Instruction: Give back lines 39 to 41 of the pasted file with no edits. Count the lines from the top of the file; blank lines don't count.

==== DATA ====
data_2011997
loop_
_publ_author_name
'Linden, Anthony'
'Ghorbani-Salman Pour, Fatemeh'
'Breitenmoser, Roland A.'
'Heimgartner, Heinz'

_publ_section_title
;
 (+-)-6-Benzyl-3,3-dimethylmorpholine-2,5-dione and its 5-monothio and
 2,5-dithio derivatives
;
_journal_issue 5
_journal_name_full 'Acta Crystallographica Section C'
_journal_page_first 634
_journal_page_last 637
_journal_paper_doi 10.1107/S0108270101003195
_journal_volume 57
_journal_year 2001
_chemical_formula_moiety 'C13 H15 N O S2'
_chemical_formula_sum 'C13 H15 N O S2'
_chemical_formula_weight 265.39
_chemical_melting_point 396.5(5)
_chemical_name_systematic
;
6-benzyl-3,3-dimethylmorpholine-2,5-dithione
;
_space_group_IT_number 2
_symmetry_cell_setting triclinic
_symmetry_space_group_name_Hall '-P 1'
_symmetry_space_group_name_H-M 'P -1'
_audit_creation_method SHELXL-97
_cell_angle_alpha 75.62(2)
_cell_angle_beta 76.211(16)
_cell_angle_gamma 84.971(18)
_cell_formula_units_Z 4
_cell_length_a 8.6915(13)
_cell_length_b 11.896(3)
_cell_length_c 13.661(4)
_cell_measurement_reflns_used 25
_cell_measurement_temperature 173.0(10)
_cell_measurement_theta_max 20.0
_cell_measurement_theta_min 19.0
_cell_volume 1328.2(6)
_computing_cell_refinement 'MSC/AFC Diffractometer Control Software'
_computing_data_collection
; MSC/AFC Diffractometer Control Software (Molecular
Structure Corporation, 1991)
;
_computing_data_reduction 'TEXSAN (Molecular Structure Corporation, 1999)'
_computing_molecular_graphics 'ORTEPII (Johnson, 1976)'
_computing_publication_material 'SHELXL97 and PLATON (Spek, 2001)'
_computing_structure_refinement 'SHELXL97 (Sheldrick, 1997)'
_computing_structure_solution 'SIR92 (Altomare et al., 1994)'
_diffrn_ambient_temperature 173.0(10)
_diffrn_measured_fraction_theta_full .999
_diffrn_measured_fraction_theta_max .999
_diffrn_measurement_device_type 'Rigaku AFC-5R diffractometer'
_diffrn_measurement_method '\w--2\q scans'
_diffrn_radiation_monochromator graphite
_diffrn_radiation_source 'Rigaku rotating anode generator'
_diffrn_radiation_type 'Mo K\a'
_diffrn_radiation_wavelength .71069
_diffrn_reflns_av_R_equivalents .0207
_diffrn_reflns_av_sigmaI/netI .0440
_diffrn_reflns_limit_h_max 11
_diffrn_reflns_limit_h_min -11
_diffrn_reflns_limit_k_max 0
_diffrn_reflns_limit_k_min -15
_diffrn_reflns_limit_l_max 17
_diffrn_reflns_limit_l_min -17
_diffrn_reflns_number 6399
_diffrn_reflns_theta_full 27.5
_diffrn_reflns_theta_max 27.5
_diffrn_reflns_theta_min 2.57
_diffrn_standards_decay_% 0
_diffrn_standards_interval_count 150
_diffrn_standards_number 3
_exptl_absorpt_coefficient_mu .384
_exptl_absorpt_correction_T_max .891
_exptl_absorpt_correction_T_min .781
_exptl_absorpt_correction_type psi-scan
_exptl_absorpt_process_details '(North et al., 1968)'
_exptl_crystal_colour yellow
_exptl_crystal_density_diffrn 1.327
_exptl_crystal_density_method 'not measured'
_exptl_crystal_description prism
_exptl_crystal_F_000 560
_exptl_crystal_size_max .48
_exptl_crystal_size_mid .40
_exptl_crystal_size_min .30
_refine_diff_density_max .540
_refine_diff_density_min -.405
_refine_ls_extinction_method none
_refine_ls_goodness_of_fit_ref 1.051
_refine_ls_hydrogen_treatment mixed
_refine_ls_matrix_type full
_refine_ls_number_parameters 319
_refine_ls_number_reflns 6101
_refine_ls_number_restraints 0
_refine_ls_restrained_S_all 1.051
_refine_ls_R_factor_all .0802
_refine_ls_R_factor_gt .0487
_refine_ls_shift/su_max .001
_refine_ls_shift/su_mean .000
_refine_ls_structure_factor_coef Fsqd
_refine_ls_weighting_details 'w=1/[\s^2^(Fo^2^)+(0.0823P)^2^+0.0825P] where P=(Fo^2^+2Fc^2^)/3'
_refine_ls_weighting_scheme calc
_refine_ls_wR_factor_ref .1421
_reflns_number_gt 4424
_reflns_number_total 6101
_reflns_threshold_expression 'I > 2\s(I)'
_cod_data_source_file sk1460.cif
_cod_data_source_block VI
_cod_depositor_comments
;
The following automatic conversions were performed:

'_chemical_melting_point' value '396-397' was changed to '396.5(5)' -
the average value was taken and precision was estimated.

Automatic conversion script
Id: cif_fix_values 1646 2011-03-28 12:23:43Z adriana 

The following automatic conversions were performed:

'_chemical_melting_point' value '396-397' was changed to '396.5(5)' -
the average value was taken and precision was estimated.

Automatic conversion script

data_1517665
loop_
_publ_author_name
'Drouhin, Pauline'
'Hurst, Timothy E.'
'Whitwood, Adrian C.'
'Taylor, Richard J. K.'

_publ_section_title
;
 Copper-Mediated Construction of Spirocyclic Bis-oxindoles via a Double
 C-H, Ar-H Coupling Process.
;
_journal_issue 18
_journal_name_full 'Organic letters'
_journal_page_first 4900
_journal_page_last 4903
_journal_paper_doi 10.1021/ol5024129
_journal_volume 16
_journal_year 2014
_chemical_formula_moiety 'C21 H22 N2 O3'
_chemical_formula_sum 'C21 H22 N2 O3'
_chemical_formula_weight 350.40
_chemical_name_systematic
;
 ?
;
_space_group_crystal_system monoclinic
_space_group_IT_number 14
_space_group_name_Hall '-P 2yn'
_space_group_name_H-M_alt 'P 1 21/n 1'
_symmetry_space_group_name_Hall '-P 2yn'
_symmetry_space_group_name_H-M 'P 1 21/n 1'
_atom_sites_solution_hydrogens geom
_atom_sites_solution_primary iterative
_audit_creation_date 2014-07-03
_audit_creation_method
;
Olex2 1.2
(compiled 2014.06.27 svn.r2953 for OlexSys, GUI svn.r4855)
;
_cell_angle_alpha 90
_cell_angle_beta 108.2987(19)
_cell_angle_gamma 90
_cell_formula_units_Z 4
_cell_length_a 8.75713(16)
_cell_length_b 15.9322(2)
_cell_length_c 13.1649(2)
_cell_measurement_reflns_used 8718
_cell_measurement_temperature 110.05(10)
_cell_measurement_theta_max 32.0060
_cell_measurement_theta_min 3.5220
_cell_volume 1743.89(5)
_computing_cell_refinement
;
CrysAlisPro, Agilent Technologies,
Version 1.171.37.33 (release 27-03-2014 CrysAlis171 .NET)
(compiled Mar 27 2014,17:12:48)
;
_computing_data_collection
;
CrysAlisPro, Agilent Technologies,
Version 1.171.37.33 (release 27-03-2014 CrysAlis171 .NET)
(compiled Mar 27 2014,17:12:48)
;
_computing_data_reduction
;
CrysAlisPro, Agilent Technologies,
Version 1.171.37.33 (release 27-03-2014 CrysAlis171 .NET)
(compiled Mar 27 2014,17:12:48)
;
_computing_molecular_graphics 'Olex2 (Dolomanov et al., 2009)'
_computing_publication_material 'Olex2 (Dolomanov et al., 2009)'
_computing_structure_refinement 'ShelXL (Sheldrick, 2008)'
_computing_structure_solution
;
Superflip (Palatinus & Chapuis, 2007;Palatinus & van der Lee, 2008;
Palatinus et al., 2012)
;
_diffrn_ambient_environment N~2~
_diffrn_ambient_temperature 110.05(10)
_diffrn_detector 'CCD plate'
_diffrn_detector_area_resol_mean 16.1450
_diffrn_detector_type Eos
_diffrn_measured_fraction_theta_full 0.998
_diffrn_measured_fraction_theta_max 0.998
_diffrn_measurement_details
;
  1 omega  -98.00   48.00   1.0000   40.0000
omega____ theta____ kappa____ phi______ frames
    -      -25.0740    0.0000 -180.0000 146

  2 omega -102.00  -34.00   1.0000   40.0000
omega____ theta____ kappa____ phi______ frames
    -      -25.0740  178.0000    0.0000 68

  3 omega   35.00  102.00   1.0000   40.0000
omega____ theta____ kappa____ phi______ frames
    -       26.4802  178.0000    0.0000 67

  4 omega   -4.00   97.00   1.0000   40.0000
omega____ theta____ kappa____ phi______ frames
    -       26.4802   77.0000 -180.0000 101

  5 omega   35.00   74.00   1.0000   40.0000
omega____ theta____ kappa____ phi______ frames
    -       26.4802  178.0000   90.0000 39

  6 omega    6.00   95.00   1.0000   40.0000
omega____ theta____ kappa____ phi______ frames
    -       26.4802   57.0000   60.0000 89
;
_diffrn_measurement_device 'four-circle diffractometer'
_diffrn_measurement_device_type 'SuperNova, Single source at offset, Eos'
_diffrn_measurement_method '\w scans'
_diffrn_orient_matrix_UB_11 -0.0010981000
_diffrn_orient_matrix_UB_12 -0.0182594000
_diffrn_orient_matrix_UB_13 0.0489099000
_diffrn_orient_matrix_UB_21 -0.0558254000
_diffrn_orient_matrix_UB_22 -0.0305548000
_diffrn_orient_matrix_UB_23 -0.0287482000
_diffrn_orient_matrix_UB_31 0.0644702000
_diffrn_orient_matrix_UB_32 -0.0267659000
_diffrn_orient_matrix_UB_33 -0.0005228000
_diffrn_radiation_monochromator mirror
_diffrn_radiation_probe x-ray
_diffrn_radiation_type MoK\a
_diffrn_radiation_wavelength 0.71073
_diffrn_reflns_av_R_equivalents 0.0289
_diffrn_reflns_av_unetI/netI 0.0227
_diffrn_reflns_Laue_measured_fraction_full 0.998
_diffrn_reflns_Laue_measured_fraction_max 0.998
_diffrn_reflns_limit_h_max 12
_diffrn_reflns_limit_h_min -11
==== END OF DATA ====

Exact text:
_cell_length_c 13.661(4)
_cell_measurement_reflns_used 25
_cell_measurement_temperature 173.0(10)